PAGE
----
Auctioneers presented 176 4-H and FFA livestock animals at the Scotts Bluff County Junior Livestock Sale on Saturday, concluding a year of work for the youth exhibitors.

Saturday’s junior livestock sale was kicked off by the following winners of the overall county champion titles: Jayden Allen, County Grand Champion Sheep; Othaniel Banks, County Grand Champion Swine; Daniel Young, County Grand Champion Beef; Jayden Allen, County Grand Champion Meat Goat; Jake Wilkinson, County Grand Champion Dairy Goat; Patricia Woolsey, County Grand Champion Market Rabbit and Laurence Keller, County Grand Champion Poultry.

After the grand and reserve champions moved through the show ring, auctioneers proceeded to sell the list of 176 cattle, swine, sheep, goats, rabbits, turkeys, chicken and a number of other poultry animals, all up for resale/retainment or processing.

In terms of this year's livestock sale prices, 4-H and FFA members said they did not have their expectations set high simply due to recent months of COVID-19 economic difficulties.

“It was kind of what I expected just because of the year it has been,” Scotts Bluff County Grand and Reserve Champion Swine winner Othaniel Banks said.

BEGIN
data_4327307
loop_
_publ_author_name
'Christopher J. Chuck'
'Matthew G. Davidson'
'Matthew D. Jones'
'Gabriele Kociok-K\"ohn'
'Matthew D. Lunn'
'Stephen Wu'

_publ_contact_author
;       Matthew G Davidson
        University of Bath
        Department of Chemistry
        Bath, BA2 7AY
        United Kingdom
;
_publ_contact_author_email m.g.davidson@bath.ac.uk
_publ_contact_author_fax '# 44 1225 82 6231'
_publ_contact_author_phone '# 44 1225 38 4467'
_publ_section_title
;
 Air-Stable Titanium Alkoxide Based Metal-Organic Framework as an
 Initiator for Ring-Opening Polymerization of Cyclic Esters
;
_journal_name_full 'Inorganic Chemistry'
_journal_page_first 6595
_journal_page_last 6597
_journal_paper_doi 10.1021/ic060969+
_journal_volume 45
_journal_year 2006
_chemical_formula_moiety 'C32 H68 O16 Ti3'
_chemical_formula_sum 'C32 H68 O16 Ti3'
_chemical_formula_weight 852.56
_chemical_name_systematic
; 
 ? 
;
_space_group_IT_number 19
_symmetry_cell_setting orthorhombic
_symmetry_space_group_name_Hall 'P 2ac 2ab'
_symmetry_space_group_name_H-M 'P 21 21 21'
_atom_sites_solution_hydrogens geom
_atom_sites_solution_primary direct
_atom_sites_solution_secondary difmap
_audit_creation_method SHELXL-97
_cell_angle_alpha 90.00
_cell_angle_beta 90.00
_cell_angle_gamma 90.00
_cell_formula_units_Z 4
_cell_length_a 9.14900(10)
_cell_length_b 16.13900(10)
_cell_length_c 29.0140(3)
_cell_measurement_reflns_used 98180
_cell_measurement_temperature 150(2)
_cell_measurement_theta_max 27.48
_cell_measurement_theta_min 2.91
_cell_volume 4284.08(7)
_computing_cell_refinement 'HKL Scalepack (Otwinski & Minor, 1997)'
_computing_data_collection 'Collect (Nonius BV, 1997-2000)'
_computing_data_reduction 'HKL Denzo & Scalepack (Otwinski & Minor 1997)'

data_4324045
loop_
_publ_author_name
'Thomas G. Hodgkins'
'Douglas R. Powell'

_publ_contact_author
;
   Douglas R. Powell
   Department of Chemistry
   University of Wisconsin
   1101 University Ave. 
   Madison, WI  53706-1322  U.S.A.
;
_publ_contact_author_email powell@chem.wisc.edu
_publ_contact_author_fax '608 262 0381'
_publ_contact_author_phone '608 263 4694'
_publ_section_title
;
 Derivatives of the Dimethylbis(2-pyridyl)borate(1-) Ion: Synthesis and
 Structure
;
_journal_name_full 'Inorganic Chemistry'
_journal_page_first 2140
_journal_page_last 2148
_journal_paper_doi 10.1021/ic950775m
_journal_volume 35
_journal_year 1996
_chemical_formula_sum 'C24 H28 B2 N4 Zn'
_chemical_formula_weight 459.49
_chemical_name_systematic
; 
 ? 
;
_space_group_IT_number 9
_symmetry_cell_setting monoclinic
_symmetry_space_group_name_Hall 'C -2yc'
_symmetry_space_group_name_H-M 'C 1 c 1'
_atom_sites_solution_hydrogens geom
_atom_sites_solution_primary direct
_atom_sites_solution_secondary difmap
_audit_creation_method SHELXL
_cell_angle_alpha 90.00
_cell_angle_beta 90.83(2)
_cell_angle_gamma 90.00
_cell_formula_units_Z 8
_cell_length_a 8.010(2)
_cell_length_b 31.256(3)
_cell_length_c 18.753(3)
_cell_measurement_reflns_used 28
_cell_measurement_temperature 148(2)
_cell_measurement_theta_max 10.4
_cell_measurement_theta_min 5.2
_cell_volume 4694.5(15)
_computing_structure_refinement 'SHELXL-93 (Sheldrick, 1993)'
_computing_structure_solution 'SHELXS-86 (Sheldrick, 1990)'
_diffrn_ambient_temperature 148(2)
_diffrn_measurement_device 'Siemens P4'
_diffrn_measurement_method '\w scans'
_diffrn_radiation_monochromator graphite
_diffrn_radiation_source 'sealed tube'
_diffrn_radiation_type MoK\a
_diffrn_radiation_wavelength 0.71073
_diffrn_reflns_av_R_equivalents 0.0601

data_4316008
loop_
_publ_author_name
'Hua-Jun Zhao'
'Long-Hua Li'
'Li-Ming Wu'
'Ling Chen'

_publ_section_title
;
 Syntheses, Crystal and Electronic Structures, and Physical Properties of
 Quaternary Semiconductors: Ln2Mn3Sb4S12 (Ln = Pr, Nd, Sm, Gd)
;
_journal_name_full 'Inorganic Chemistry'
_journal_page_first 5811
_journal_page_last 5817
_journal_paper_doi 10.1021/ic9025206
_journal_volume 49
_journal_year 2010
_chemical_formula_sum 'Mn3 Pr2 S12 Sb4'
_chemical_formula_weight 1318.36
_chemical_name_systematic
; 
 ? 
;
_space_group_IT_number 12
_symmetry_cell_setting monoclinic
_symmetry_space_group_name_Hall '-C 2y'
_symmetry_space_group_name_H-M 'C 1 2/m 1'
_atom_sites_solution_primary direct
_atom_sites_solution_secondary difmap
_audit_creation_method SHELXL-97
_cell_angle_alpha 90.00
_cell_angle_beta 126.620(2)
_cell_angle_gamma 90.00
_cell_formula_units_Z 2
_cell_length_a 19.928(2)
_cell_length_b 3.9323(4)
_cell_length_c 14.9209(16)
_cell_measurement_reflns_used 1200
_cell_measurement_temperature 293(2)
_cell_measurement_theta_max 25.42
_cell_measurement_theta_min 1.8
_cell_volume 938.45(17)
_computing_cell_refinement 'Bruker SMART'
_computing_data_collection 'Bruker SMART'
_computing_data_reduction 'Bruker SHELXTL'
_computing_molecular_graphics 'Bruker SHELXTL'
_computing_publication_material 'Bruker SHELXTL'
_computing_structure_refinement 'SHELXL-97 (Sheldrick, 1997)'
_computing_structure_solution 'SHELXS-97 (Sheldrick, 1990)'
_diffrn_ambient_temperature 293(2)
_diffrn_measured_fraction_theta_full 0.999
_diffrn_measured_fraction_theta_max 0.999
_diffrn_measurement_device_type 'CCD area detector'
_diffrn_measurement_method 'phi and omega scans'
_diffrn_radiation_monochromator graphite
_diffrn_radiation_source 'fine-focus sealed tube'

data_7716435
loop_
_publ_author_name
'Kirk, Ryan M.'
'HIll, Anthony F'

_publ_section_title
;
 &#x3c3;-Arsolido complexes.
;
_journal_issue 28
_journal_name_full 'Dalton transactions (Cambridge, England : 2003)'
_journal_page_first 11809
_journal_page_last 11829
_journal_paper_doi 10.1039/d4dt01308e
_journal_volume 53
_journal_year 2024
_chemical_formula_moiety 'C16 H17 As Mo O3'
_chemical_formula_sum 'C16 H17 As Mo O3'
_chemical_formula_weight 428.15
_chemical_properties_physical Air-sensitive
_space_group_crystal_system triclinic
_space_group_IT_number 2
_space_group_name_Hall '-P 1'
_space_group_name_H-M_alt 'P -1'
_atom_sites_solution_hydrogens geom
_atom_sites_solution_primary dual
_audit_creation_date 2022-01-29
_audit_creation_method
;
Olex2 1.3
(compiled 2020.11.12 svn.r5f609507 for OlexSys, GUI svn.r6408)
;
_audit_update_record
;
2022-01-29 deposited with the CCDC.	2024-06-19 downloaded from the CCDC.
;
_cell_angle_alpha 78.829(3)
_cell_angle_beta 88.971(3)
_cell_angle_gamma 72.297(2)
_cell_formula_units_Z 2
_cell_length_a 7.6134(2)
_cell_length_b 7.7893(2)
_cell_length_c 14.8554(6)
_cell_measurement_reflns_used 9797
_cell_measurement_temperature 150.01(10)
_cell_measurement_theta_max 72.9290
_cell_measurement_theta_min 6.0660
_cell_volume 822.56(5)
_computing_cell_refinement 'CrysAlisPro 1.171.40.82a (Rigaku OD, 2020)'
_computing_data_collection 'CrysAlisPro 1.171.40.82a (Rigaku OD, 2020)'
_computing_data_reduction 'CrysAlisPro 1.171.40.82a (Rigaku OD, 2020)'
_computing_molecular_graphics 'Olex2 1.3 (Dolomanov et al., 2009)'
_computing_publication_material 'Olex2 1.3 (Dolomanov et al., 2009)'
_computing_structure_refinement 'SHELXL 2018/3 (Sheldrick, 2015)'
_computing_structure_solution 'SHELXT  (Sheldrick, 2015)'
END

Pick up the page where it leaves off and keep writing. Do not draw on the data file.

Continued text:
Regardless of the prices bid at the junior livestock sale, Banks said, it is not something that will not prevent him for working just as hard with his livestock this next year.

A number of exhibitors agreed with Banks, saying they personally have experienced this year’s sale numbers to be slightly different than years in the past.

“Yeah, it was what I expected just because of COVID-19,” Scotts Bluff FFA member and champion showman Allison Carpenter said, referencing the lower sale prices she received this year for her meat goat, and the lower sale prices her competitors also experienced.

Carpenter and fellow showman Carter Shimic said this year’s addition of the online broadcasting of the junior livestock sale was something they felt helped the sale prices for some livestock.

“I think all the online stuff helped,” Shimic, who sold his beef animal in Saturday’s sale, said.

Carpenter and Shimic said they believed the online option allowed buyers to participate in this year’s sale without having to be apart of the crowd, allowing bidders to social distance with in their homes.

On a more positive note, Carpenter said, she believes the sale prices from this year are not something to hinder the sales in future years to come.

“At the same time, a few years ago I sold for about the same price as I did today,” Carpenter said, “It is something that inflates and deflates over time.”

Full results weren’t available as of press time.

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